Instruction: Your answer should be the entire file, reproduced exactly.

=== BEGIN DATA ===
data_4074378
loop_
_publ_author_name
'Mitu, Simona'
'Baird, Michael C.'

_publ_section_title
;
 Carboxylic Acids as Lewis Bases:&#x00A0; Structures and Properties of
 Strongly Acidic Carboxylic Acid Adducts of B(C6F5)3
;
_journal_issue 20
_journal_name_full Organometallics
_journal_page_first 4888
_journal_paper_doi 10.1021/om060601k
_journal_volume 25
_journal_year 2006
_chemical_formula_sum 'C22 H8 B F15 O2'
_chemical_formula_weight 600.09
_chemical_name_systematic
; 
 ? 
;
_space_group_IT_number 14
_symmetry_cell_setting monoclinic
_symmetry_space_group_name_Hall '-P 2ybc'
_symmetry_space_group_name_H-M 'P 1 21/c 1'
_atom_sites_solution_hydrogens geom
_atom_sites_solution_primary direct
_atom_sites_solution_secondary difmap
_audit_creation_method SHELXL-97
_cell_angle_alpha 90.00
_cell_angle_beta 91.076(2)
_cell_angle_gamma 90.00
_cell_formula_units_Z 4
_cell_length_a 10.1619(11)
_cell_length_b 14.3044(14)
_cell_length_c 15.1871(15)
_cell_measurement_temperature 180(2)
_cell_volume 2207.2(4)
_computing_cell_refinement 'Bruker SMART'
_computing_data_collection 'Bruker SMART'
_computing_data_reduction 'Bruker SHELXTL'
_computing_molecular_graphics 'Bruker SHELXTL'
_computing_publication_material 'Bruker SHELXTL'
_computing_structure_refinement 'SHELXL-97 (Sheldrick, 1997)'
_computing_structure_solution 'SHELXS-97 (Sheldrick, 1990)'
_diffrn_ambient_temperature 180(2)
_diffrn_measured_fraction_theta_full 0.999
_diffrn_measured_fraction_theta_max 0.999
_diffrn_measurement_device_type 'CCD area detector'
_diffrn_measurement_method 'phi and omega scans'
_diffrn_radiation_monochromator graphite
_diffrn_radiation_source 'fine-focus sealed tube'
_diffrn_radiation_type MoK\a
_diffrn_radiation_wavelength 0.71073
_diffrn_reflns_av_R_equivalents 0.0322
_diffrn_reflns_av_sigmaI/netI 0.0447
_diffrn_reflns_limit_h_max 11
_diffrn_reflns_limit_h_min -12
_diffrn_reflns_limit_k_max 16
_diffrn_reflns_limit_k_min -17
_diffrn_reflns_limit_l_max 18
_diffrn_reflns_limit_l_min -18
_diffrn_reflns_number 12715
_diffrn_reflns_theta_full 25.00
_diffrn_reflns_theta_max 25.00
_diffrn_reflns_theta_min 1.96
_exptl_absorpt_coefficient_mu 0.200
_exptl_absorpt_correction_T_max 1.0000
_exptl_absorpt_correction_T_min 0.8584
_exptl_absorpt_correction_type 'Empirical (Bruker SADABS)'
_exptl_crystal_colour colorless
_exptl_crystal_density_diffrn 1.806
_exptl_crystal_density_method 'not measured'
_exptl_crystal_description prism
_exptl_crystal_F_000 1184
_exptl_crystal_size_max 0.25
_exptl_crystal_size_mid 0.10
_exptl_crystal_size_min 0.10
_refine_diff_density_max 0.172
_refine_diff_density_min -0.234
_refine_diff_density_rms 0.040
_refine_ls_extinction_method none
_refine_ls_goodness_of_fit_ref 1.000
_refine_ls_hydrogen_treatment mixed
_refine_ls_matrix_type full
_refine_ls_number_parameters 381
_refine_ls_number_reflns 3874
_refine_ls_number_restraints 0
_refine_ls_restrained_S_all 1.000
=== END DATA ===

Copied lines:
data_4074378
loop_
_publ_author_name
'Mitu, Simona'
'Baird, Michael C.'

_publ_section_title
;
 Carboxylic Acids as Lewis Bases:&#x00A0; Structures and Properties of
 Strongly Acidic Carboxylic Acid Adducts of B(C6F5)3
;
_journal_issue 20
_journal_name_full Organometallics
_journal_page_first 4888
_journal_paper_doi 10.1021/om060601k
_journal_volume 25
_journal_year 2006
_chemical_formula_sum 'C22 H8 B F15 O2'
_chemical_formula_weight 600.09
_chemical_name_systematic
; 
 ? 
;
_space_group_IT_number 14
_symmetry_cell_setting monoclinic
_symmetry_space_group_name_Hall '-P 2ybc'
_symmetry_space_group_name_H-M 'P 1 21/c 1'
_atom_sites_solution_hydrogens geom
_atom_sites_solution_primary direct
_atom_sites_solution_secondary difmap
_audit_creation_method SHELXL-97
_cell_angle_alpha 90.00
_cell_angle_beta 91.076(2)
_cell_angle_gamma 90.00
_cell_formula_units_Z 4
_cell_length_a 10.1619(11)
_cell_length_b 14.3044(14)
_cell_length_c 15.1871(15)
_cell_measurement_temperature 180(2)
_cell_volume 2207.2(4)
_computing_cell_refinement 'Bruker SMART'
_computing_data_collection 'Bruker SMART'
_computing_data_reduction 'Bruker SHELXTL'
_computing_molecular_graphics 'Bruker SHELXTL'
_computing_publication_material 'Bruker SHELXTL'
_computing_structure_refinement 'SHELXL-97 (Sheldrick, 1997)'
_computing_structure_solution 'SHELXS-97 (Sheldrick, 1990)'
_diffrn_ambient_temperature 180(2)
_diffrn_measured_fraction_theta_full 0.999
_diffrn_measured_fraction_theta_max 0.999
_diffrn_measurement_device_type 'CCD area detector'
_diffrn_measurement_method 'phi and omega scans'
_diffrn_radiation_monochromator graphite
_diffrn_radiation_source 'fine-focus sealed tube'
_diffrn_radiation_type MoK\a
_diffrn_radiation_wavelength 0.71073
_diffrn_reflns_av_R_equivalents 0.0322
_diffrn_reflns_av_sigmaI/netI 0.0447
_diffrn_reflns_limit_h_max 11
_diffrn_reflns_limit_h_min -12
_diffrn_reflns_limit_k_max 16
_diffrn_reflns_limit_k_min -17
_diffrn_reflns_limit_l_max 18
_diffrn_reflns_limit_l_min -18
_diffrn_reflns_number 12715
_diffrn_reflns_theta_full 25.00
_diffrn_reflns_theta_max 25.00
_diffrn_reflns_theta_min 1.96
_exptl_absorpt_coefficient_mu 0.200
_exptl_absorpt_correction_T_max 1.0000
_exptl_absorpt_correction_T_min 0.8584
_exptl_absorpt_correction_type 'Empirical (Bruker SADABS)'
_exptl_crystal_colour colorless
_exptl_crystal_density_diffrn 1.806
_exptl_crystal_density_method 'not measured'
_exptl_crystal_description prism
_exptl_crystal_F_000 1184
_exptl_crystal_size_max 0.25
_exptl_crystal_size_mid 0.10
_exptl_crystal_size_min 0.10
_refine_diff_density_max 0.172
_refine_diff_density_min -0.234
_refine_diff_density_rms 0.040
_refine_ls_extinction_method none
_refine_ls_goodness_of_fit_ref 1.000
_refine_ls_hydrogen_treatment mixed
_refine_ls_matrix_type full
_refine_ls_number_parameters 381
_refine_ls_number_reflns 3874
_refine_ls_number_restraints 0
_refine_ls_restrained_S_all 1.000